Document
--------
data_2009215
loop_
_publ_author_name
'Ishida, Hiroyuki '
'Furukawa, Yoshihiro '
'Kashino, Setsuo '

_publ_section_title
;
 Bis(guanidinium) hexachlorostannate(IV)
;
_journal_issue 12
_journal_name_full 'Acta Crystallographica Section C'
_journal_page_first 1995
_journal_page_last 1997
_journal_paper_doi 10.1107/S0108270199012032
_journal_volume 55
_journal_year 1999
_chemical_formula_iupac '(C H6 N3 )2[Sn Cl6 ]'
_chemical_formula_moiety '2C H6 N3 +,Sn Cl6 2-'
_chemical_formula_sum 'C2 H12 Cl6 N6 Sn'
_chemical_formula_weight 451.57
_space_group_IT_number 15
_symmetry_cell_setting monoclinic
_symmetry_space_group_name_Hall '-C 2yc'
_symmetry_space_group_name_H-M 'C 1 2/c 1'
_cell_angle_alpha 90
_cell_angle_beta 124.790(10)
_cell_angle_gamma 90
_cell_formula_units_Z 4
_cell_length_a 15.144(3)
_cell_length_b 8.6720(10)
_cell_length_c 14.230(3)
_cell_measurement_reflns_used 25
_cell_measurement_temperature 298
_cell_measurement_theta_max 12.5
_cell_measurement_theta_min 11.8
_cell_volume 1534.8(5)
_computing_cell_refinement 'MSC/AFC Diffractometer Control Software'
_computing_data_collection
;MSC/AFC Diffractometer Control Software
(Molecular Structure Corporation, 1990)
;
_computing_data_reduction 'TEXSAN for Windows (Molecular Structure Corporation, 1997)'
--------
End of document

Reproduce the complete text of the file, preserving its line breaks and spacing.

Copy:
data_2009215
loop_
_publ_author_name
'Ishida, Hiroyuki '
'Furukawa, Yoshihiro '
'Kashino, Setsuo '

_publ_section_title
;
 Bis(guanidinium) hexachlorostannate(IV)
;
_journal_issue 12
_journal_name_full 'Acta Crystallographica Section C'
_journal_page_first 1995
_journal_page_last 1997
_journal_paper_doi 10.1107/S0108270199012032
_journal_volume 55
_journal_year 1999
_chemical_formula_iupac '(C H6 N3 )2[Sn Cl6 ]'
_chemical_formula_moiety '2C H6 N3 +,Sn Cl6 2-'
_chemical_formula_sum 'C2 H12 Cl6 N6 Sn'
_chemical_formula_weight 451.57
_space_group_IT_number 15
_symmetry_cell_setting monoclinic
_symmetry_space_group_name_Hall '-C 2yc'
_symmetry_space_group_name_H-M 'C 1 2/c 1'
_cell_angle_alpha 90
_cell_angle_beta 124.790(10)
_cell_angle_gamma 90
_cell_formula_units_Z 4
_cell_length_a 15.144(3)
_cell_length_b 8.6720(10)
_cell_length_c 14.230(3)
_cell_measurement_reflns_used 25
_cell_measurement_temperature 298
_cell_measurement_theta_max 12.5
_cell_measurement_theta_min 11.8
_cell_volume 1534.8(5)
_computing_cell_refinement 'MSC/AFC Diffractometer Control Software'
_computing_data_collection
;MSC/AFC Diffractometer Control Software
(Molecular Structure Corporation, 1990)
;
_computing_data_reduction 'TEXSAN for Windows (Molecular Structure Corporation, 1997)'